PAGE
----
The Centers for Disease Control and Prevention confirmed the first case of Ebola on US soil on Tuesday. There will be a press conference at 5:30 ET and we will update this post with more information as soon as it becomes available.
This is likely the patient who was in isolation in Dallas on Tuesday, according to reports by the local ABC affiliate, WFAA, but we will know more after the CDC’s 5:30pm press conference. Here is the statement from Texas Health Presbyterian Hospital Dallas Monday night:
Texas Health Presbyterian Hospital Dallas has admitted a patient into strict isolation to be evaluated for potential Ebola Virus Disease (EVD), based on the patient’s symptoms and recent travel history.
The hospital is following all federal Centers for Disease Control and Prevention and Texas Department of Heath recommendations to ensure the safety of patients, hospital staff, volunteers, physicians and visitors.
The CDC anticipates preliminary results tomorrow.
While the ongoing epidemic in West Africa made an eventual imported Ebola case likely, the risk of an actual outbreak in the US is very low since our healthcare system is much more advanced than the fragile healthcare systems of Liberia, Sierra Leone, and Guinea. Ebola is spread via bodily fluids, so it is not nearly as contagious as respiratory viruses like the flu or SARS.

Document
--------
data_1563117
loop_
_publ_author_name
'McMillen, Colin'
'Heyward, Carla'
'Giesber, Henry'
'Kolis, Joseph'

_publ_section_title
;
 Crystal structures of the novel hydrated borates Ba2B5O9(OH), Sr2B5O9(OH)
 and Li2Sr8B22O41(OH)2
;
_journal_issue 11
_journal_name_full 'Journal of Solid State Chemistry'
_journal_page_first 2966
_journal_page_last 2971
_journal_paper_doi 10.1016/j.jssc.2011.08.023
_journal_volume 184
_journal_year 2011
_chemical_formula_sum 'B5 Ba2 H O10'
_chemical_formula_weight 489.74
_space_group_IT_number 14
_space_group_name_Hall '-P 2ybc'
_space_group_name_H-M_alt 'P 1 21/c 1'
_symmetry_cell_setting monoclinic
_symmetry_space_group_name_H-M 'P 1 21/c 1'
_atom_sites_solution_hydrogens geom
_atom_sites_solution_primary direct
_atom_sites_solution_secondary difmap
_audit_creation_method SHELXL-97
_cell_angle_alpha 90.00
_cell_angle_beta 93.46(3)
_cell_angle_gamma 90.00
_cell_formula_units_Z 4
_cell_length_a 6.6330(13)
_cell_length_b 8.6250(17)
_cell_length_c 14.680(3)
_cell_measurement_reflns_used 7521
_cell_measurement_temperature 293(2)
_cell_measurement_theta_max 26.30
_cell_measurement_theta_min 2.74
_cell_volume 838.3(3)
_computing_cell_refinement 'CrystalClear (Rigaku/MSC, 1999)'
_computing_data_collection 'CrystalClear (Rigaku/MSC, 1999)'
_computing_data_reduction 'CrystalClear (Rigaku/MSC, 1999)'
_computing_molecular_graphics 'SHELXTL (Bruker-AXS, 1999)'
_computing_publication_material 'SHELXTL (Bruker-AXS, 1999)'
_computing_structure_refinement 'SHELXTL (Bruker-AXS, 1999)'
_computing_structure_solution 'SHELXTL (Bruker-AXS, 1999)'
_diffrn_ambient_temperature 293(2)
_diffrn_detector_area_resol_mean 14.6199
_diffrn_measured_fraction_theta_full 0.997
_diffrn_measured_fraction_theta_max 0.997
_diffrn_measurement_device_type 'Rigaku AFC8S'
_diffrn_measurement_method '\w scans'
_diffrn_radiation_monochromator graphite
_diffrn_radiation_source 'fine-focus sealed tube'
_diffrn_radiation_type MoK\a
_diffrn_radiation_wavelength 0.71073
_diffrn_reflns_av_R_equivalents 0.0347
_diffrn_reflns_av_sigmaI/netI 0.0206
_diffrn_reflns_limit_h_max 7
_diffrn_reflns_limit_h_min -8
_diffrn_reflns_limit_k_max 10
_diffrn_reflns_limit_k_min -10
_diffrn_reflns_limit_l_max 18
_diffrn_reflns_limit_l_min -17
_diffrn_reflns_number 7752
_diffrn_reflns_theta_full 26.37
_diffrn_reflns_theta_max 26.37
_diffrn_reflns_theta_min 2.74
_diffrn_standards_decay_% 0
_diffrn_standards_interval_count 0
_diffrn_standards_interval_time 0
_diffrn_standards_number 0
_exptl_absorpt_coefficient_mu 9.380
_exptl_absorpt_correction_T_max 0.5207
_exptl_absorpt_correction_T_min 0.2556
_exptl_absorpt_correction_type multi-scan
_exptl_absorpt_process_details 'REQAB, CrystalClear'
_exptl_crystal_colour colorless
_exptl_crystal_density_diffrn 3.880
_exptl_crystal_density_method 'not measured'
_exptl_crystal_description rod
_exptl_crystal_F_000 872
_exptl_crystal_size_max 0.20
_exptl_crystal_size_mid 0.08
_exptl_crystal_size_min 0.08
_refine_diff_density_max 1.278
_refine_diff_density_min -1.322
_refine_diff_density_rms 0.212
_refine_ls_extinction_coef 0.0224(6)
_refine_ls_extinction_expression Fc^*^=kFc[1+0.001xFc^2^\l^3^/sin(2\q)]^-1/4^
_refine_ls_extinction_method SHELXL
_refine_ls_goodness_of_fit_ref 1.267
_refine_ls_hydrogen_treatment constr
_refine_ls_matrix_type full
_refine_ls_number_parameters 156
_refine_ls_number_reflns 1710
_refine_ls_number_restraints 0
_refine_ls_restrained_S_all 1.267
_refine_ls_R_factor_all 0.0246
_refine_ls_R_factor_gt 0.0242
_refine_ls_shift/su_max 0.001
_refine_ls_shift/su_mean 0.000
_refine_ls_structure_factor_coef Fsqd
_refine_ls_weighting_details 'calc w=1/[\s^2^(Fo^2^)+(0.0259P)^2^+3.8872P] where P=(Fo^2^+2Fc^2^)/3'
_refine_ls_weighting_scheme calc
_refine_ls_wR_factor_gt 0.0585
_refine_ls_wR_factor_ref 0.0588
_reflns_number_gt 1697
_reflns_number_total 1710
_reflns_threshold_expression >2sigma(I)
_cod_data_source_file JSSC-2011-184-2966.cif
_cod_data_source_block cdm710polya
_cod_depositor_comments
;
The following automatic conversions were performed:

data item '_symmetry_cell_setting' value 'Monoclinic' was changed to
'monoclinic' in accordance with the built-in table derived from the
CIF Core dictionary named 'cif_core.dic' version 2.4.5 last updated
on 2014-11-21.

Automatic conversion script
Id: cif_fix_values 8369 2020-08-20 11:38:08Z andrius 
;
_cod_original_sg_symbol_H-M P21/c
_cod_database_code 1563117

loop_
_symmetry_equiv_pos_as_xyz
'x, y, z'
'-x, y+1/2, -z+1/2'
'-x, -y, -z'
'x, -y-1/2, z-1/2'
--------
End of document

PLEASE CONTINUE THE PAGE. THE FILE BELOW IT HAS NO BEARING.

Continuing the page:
American aid workers who have contracted Ebola abroad have been brought to the US for treatment, but the case announced today is the first unknowingly imported into the US. It’s important to remember that as far as we know at this time, this new case was contracted in West Africa and brought back to the US. Ebola has never been transmitted on US soil.
The Ebola outbreak in West Africa has infected 6,574 people and killed more than 3,000, making it far larger than all previous Ebola outbreaks combined. The hardest-hit countries are Liberia, Sierra Leone, and Guinea. There were also cases in Nigeria and Senegal, but those countries appear to have contained the disease’s spread, the CDC announced on Tuesday.
Read more: http://www.businessinsider.com/cdc-first-case-ebola-us-2014-9#ixzz3Epuu7FKH